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This is a question about how to use the scheduling calculation of MS Project to derive the duration of a task based on the capacity of a production unit rather than the normal work capacity of work resources. All the terminology and units of measure for the formulae are in terms of hours of work but if we were to put in values that related to the capacity of the production unit, the calculation of dates and durations would still work. Others may have a more intuitive solution, but the following appears to work:
1. Figure out what the hourly output of the Production Unit machine is – let’s assume an 8 hour day to fit with normal Project defaults. In your example, that would be 12.5. We know we’re talking about SqM but all the Project references will be treating them as hours of effort;
2. Under File->Options->Schedule set the option for “Show Assignment Units as” Decimal. Set New Tasks created to be Auto Scheduled. Set Default Task Type as Fixed Work. Set Calculation option to On;
3. In the Resource Sheet view, set up a resource line (keep the standard Type as Work) with Resource Name of Unit A (Or whatever you like). Set the Max units to 12.5 (the same number as in 1 above);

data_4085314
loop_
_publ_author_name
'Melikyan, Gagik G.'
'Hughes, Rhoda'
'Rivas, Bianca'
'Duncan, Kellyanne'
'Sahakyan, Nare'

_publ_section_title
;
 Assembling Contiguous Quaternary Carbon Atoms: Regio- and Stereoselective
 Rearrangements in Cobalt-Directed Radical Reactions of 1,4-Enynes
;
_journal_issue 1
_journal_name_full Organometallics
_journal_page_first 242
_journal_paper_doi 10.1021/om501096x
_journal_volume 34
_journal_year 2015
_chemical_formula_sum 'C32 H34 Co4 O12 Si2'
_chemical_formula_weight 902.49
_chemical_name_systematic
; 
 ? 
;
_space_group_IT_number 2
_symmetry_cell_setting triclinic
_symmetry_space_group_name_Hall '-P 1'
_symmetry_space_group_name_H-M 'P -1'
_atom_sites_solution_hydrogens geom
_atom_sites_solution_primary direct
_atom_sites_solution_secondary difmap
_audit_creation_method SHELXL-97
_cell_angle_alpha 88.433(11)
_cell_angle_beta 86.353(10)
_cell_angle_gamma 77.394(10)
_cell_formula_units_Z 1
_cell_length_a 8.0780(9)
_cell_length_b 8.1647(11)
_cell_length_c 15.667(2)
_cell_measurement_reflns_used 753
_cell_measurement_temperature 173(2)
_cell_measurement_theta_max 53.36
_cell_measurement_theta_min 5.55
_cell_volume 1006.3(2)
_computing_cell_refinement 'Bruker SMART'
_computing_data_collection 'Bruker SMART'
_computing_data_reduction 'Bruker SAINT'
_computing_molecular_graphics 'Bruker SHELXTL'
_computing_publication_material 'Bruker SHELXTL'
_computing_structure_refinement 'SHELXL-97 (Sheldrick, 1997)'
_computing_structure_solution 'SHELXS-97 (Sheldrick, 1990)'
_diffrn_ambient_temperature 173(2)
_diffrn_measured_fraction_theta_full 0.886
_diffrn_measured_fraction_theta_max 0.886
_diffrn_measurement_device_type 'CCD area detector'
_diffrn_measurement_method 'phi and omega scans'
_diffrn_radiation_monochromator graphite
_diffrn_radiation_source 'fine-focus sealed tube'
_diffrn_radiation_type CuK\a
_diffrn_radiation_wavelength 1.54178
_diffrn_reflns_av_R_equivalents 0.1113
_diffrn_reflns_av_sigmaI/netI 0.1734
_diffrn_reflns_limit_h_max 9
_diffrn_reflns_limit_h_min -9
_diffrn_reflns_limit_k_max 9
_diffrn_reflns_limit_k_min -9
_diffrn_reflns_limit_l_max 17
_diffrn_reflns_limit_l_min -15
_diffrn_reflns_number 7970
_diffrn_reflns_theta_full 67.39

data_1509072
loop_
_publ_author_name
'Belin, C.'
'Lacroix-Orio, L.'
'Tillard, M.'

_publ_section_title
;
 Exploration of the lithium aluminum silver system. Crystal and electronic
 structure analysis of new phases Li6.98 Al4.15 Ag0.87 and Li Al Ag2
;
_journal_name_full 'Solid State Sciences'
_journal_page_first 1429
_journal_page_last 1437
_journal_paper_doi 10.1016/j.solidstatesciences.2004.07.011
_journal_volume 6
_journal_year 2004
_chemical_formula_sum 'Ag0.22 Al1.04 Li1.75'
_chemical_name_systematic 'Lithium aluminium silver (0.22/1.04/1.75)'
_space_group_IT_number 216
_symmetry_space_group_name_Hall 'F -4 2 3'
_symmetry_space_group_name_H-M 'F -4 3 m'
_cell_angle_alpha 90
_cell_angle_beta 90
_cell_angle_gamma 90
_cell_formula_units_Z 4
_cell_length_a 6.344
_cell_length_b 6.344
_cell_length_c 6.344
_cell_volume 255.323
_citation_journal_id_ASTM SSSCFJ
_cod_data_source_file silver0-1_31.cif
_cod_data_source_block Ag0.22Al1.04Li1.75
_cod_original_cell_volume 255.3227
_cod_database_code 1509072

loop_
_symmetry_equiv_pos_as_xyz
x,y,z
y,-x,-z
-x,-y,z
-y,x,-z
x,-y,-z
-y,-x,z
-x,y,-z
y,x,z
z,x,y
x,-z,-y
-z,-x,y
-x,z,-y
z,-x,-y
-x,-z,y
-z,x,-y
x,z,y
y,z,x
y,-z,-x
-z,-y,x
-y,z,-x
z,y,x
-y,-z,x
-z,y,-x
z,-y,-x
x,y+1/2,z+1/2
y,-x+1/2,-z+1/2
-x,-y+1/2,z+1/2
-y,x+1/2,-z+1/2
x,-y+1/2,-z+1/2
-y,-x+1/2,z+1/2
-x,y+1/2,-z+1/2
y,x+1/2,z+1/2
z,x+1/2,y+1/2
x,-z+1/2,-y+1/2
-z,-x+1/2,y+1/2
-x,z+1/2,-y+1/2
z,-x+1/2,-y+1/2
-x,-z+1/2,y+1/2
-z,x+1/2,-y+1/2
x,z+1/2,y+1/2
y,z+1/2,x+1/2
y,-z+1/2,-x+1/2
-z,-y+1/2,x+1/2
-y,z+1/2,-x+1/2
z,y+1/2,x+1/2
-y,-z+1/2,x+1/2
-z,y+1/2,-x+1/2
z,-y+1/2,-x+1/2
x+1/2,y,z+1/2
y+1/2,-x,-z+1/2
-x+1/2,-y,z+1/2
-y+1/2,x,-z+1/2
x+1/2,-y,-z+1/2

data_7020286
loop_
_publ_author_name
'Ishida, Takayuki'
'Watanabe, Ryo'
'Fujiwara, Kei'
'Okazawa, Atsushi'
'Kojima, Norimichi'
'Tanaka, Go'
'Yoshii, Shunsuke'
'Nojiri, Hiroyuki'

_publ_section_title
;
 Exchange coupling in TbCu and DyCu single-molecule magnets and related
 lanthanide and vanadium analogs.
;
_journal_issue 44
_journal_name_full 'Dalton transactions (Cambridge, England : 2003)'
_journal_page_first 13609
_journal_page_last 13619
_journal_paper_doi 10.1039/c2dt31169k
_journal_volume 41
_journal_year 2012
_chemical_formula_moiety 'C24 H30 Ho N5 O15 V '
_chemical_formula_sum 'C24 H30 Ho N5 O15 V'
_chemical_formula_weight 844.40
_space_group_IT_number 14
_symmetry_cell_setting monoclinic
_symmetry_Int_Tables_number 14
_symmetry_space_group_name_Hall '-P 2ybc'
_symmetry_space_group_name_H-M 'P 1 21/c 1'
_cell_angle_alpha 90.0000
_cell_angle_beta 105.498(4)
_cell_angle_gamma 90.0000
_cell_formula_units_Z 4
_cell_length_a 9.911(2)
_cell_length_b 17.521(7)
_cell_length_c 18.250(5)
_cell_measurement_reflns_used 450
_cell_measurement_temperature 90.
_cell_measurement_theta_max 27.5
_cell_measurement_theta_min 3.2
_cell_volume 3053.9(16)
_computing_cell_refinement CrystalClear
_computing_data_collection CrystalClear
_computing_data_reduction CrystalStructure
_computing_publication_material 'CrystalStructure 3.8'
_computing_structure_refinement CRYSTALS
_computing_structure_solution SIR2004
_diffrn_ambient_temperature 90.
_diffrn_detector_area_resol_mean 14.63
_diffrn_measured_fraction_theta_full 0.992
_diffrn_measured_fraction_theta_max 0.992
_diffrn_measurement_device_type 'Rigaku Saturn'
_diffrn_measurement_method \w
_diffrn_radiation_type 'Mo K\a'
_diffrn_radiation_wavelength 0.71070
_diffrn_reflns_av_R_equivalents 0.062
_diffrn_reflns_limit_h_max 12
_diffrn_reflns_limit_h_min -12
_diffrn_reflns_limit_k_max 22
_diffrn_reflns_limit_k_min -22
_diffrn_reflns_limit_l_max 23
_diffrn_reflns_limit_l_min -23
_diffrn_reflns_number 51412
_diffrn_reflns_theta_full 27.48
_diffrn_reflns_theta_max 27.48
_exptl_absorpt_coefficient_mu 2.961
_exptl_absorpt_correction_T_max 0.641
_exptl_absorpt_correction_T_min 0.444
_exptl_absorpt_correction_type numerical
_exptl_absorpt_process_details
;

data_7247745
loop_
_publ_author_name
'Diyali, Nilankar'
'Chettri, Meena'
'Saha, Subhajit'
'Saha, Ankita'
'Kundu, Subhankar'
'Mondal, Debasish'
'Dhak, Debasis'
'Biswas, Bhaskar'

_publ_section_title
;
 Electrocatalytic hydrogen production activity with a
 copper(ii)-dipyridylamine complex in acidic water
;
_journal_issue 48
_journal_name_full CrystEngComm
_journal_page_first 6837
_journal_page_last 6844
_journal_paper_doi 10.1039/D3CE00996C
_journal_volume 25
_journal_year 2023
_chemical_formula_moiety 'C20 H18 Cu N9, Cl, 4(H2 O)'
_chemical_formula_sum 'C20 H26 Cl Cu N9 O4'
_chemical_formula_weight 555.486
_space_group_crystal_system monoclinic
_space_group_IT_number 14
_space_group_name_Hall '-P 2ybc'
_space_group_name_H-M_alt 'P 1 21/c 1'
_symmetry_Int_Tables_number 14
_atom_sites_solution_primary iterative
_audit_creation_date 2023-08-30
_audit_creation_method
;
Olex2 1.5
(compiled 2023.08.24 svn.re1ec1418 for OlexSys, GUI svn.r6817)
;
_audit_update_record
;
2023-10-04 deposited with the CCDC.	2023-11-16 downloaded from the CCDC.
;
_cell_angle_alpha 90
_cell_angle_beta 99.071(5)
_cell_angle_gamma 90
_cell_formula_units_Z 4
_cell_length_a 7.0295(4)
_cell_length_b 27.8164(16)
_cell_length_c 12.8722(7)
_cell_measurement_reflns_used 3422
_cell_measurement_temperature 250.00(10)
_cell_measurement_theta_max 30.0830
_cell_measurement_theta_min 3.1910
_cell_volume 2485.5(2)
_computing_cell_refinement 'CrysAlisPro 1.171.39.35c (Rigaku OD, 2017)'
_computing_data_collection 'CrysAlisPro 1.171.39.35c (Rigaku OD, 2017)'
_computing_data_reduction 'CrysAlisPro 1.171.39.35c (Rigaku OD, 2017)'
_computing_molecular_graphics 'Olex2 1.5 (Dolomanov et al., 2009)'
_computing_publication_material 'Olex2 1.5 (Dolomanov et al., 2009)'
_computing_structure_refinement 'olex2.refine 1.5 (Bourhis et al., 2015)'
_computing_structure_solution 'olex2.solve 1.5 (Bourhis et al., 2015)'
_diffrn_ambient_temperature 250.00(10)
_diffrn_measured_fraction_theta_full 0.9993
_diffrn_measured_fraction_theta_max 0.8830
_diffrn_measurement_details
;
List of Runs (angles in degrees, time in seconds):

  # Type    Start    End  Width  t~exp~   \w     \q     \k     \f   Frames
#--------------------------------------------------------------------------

4. Use the View tab to Select the Gantt Chart view and the View->Tables option to select the Usage Table;
5. In the Gantt Chart view, create a task corresponding to a production project – e.g. Project 25;
6. Select Resource->Assign Resources to display the Assign Resources dialog box;
7. Highlight the task for your Project 25 in the main screen. In the Assign Resources dialog box against the line for Unit A, enter 12.5 in the Units column;
8. Against the Project 25 task, in the Work column, enter the number of SqM for the project – in your example 3000. Don’t worry that it says 3000 hours – you know that it refers to SqM – and the duration will calculate out as 30 days.
That’s the basic approach. Once you have that, you can elaborate it with more resources (i.e. extra production units), changing the calendars (change from the 5 day week, 8 hour day default), more projects (i.e. tasks), setting planned start dates for each project, using resource levelling to deal with overallocation of production units, etc.
It will get messy if you also want to schedule real work resources (people) for the same projects. In any case you’ll need to experiment a bit before you feel comfortable with using this kind of approach. Don’t forget the Help function in Project – there are lots of essential functions outlined there to get you over some of the basic questions.